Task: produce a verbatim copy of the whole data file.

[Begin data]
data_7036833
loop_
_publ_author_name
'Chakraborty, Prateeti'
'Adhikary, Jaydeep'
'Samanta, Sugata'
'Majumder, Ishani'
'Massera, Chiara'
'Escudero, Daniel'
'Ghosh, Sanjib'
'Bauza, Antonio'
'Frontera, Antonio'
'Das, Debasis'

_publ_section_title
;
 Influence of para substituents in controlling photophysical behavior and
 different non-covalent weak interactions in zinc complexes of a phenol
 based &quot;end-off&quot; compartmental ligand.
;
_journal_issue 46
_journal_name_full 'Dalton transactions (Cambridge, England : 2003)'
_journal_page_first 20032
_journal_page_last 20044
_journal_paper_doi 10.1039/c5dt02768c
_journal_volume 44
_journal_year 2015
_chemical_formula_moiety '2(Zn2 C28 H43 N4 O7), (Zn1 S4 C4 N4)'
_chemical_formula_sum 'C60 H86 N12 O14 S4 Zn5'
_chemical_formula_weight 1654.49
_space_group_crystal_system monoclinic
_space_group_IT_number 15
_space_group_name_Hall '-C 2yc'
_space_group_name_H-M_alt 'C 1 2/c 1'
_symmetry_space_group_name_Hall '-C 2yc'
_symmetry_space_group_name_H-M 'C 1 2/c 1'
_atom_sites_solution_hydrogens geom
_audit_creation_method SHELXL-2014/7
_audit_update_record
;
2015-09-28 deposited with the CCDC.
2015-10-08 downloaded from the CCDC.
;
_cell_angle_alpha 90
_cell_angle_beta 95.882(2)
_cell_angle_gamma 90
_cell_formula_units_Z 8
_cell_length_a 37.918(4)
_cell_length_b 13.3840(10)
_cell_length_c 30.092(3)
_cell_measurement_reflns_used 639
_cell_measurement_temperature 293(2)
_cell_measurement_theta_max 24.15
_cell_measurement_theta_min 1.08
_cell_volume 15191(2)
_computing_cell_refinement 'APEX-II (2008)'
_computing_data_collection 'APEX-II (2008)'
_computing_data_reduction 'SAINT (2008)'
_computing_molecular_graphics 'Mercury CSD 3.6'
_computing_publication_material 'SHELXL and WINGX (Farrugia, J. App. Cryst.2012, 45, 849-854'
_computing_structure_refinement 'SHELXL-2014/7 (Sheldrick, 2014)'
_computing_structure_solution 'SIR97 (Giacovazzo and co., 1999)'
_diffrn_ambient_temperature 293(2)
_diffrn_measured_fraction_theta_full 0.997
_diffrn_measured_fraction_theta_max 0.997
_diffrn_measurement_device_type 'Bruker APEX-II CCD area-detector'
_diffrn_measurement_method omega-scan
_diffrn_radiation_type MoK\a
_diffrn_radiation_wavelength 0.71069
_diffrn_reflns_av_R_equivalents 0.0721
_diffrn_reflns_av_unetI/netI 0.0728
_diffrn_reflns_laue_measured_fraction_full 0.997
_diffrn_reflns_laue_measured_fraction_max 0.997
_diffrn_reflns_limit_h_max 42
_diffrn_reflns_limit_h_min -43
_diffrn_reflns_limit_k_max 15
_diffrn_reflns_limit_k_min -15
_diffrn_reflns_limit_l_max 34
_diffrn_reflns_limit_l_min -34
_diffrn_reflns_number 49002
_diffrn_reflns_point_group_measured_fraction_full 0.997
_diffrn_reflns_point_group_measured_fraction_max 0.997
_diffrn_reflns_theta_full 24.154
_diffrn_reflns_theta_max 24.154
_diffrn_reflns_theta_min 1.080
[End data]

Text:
data_7036833
loop_
_publ_author_name
'Chakraborty, Prateeti'
'Adhikary, Jaydeep'
'Samanta, Sugata'
'Majumder, Ishani'
'Massera, Chiara'
'Escudero, Daniel'
'Ghosh, Sanjib'
'Bauza, Antonio'
'Frontera, Antonio'
'Das, Debasis'

_publ_section_title
;
 Influence of para substituents in controlling photophysical behavior and
 different non-covalent weak interactions in zinc complexes of a phenol
 based &quot;end-off&quot; compartmental ligand.
;
_journal_issue 46
_journal_name_full 'Dalton transactions (Cambridge, England : 2003)'
_journal_page_first 20032
_journal_page_last 20044
_journal_paper_doi 10.1039/c5dt02768c
_journal_volume 44
_journal_year 2015
_chemical_formula_moiety '2(Zn2 C28 H43 N4 O7), (Zn1 S4 C4 N4)'
_chemical_formula_sum 'C60 H86 N12 O14 S4 Zn5'
_chemical_formula_weight 1654.49
_space_group_crystal_system monoclinic
_space_group_IT_number 15
_space_group_name_Hall '-C 2yc'
_space_group_name_H-M_alt 'C 1 2/c 1'
_symmetry_space_group_name_Hall '-C 2yc'
_symmetry_space_group_name_H-M 'C 1 2/c 1'
_atom_sites_solution_hydrogens geom
_audit_creation_method SHELXL-2014/7
_audit_update_record
;
2015-09-28 deposited with the CCDC.
2015-10-08 downloaded from the CCDC.
;
_cell_angle_alpha 90
_cell_angle_beta 95.882(2)
_cell_angle_gamma 90
_cell_formula_units_Z 8
_cell_length_a 37.918(4)
_cell_length_b 13.3840(10)
_cell_length_c 30.092(3)
_cell_measurement_reflns_used 639
_cell_measurement_temperature 293(2)
_cell_measurement_theta_max 24.15
_cell_measurement_theta_min 1.08
_cell_volume 15191(2)
_computing_cell_refinement 'APEX-II (2008)'
_computing_data_collection 'APEX-II (2008)'
_computing_data_reduction 'SAINT (2008)'
_computing_molecular_graphics 'Mercury CSD 3.6'
_computing_publication_material 'SHELXL and WINGX (Farrugia, J. App. Cryst.2012, 45, 849-854'
_computing_structure_refinement 'SHELXL-2014/7 (Sheldrick, 2014)'
_computing_structure_solution 'SIR97 (Giacovazzo and co., 1999)'
_diffrn_ambient_temperature 293(2)
_diffrn_measured_fraction_theta_full 0.997
_diffrn_measured_fraction_theta_max 0.997
_diffrn_measurement_device_type 'Bruker APEX-II CCD area-detector'
_diffrn_measurement_method omega-scan
_diffrn_radiation_type MoK\a
_diffrn_radiation_wavelength 0.71069
_diffrn_reflns_av_R_equivalents 0.0721
_diffrn_reflns_av_unetI/netI 0.0728
_diffrn_reflns_laue_measured_fraction_full 0.997
_diffrn_reflns_laue_measured_fraction_max 0.997
_diffrn_reflns_limit_h_max 42
_diffrn_reflns_limit_h_min -43
_diffrn_reflns_limit_k_max 15
_diffrn_reflns_limit_k_min -15
_diffrn_reflns_limit_l_max 34
_diffrn_reflns_limit_l_min -34
_diffrn_reflns_number 49002
_diffrn_reflns_point_group_measured_fraction_full 0.997
_diffrn_reflns_point_group_measured_fraction_max 0.997
_diffrn_reflns_theta_full 24.154
_diffrn_reflns_theta_max 24.154
_diffrn_reflns_theta_min 1.080